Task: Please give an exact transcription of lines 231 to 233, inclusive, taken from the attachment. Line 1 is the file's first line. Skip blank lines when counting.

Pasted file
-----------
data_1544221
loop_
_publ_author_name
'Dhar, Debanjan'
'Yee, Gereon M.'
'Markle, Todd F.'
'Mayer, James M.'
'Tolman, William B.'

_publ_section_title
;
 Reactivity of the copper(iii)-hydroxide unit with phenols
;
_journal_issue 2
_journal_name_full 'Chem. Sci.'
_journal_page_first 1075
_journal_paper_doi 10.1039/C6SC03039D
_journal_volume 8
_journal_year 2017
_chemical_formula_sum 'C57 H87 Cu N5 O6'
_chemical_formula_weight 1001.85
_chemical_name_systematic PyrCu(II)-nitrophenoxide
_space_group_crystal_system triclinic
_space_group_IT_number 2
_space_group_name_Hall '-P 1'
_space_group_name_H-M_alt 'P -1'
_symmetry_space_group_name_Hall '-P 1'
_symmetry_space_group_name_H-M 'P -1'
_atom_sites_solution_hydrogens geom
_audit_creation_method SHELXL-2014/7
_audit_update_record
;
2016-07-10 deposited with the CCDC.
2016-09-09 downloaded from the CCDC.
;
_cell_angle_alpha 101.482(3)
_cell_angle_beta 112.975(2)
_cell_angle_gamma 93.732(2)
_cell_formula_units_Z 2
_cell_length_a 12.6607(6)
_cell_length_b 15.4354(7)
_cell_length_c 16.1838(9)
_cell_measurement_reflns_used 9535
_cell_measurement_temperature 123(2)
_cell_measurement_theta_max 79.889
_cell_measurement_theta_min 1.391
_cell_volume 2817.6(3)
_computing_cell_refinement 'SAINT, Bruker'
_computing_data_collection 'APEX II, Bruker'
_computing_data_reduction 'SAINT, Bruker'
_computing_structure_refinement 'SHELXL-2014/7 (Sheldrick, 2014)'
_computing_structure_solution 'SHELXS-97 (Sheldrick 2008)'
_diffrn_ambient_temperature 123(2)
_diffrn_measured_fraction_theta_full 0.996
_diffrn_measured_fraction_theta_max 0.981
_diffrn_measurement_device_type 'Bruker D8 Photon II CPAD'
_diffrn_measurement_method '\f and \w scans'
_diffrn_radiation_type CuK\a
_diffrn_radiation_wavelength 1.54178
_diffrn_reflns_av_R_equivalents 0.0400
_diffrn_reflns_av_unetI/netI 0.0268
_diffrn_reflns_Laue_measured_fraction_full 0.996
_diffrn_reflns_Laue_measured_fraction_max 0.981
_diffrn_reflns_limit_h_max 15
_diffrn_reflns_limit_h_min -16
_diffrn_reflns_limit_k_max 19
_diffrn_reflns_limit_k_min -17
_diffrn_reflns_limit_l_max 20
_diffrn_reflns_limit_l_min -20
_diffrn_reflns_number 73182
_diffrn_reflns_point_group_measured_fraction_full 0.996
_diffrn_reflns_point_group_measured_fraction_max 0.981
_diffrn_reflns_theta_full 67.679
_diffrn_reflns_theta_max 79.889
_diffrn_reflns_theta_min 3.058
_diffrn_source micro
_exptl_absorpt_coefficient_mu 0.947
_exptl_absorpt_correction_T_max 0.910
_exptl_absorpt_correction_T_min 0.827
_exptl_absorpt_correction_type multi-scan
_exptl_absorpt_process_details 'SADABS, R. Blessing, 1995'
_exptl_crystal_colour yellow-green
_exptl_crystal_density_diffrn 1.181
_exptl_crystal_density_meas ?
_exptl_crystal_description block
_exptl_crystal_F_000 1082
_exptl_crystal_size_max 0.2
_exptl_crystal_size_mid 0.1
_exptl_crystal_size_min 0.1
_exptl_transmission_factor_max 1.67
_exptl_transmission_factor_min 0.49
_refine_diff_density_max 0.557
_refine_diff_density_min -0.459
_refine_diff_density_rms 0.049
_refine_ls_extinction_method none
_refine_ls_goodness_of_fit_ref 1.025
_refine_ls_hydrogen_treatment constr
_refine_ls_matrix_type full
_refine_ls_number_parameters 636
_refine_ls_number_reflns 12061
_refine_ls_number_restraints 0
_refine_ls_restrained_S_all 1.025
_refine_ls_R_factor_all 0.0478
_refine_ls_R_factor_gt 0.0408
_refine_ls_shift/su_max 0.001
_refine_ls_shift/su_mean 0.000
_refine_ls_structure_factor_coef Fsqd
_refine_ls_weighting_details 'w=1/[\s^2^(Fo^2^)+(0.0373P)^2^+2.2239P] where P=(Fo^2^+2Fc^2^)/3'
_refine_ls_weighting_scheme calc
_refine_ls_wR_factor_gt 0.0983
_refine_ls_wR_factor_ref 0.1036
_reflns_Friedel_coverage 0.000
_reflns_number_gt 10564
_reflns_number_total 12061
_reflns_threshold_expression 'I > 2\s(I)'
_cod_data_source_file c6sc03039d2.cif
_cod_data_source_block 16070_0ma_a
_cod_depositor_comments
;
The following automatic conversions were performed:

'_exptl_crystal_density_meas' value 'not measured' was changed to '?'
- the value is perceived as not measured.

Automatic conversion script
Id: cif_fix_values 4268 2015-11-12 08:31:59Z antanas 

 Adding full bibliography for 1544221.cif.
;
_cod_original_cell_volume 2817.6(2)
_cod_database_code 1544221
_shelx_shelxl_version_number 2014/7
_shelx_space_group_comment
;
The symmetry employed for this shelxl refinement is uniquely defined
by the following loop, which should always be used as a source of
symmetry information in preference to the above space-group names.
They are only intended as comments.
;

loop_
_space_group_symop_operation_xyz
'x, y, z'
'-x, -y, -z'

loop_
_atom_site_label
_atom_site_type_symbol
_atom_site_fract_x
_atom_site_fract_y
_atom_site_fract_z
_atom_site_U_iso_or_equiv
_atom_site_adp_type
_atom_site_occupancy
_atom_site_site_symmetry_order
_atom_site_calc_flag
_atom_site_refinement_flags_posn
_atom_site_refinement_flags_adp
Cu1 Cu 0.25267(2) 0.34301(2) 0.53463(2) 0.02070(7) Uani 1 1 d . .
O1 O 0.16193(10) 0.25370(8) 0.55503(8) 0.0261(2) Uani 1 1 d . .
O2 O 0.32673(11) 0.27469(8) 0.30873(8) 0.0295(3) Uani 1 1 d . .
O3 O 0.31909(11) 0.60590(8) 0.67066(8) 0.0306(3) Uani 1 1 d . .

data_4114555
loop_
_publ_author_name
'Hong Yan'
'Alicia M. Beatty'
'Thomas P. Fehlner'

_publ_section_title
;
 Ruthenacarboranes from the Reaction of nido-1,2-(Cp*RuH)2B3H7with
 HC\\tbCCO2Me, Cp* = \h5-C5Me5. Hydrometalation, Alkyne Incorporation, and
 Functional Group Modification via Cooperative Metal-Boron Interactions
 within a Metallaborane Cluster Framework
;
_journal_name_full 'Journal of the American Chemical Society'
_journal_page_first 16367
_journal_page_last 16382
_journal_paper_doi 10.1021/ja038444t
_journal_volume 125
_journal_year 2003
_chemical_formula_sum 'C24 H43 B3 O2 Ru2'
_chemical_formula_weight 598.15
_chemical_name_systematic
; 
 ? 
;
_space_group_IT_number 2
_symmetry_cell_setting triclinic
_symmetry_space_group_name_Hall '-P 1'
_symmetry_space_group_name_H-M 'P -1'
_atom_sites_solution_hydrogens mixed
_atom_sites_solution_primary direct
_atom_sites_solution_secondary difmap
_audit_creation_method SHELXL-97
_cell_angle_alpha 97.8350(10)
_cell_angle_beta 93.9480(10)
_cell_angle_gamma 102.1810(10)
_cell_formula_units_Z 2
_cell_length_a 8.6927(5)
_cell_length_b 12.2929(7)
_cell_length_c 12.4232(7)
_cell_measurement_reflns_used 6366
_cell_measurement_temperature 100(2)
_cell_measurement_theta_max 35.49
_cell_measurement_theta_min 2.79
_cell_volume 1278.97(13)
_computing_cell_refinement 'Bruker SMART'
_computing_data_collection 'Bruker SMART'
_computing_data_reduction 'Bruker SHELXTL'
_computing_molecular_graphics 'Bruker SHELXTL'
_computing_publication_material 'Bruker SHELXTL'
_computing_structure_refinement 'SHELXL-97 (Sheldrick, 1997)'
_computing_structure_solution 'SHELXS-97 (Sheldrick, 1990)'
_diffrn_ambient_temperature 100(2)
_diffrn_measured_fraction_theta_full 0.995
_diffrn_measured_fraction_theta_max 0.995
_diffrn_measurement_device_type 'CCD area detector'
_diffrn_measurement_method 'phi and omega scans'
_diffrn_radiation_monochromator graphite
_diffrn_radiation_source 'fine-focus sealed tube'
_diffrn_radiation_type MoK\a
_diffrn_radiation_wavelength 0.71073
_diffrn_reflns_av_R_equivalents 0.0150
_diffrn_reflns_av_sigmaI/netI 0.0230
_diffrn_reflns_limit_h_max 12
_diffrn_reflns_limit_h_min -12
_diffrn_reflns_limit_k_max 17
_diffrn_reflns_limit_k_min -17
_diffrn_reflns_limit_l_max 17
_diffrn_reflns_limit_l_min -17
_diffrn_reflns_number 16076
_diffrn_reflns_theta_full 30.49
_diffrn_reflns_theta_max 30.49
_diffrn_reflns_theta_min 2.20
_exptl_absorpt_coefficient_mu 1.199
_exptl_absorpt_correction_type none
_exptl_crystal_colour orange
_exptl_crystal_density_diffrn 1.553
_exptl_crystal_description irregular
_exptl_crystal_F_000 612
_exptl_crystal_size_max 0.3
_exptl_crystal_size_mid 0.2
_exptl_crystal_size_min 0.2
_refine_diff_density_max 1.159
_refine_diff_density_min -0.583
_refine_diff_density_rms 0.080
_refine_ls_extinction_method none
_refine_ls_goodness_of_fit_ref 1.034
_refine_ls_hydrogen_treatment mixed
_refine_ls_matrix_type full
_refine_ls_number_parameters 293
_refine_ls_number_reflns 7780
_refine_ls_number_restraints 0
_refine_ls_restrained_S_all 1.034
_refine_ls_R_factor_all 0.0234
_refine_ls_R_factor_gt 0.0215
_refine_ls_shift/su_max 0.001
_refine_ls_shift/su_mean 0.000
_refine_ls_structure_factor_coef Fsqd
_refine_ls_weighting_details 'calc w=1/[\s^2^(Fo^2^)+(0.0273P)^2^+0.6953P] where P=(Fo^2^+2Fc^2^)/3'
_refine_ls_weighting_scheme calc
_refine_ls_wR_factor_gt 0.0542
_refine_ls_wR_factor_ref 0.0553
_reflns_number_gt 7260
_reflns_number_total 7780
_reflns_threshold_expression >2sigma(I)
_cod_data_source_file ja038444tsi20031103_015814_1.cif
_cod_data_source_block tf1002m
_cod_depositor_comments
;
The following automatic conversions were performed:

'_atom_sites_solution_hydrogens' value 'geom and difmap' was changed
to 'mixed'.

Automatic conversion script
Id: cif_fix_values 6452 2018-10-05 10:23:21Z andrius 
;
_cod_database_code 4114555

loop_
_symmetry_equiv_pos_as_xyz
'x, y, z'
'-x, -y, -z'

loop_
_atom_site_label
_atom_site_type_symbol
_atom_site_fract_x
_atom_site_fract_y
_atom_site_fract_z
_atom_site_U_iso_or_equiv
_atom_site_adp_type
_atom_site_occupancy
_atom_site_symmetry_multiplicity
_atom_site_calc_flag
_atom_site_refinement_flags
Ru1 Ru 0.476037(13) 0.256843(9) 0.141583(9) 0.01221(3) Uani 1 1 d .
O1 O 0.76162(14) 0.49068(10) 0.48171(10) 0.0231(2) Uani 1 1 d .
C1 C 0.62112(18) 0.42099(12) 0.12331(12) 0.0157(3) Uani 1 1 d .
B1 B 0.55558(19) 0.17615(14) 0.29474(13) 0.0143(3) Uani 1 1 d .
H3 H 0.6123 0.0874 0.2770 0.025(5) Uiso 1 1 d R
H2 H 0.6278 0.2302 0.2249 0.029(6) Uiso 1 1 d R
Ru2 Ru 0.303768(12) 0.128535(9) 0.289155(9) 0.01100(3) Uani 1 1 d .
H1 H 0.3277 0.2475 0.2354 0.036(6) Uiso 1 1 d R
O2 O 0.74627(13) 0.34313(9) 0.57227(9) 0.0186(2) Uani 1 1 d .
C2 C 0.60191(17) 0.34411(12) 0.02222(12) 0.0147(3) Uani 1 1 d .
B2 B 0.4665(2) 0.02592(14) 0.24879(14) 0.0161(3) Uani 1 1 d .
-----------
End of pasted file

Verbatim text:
_exptl_absorpt_correction_type none
_exptl_crystal_colour orange
_exptl_crystal_density_diffrn 1.553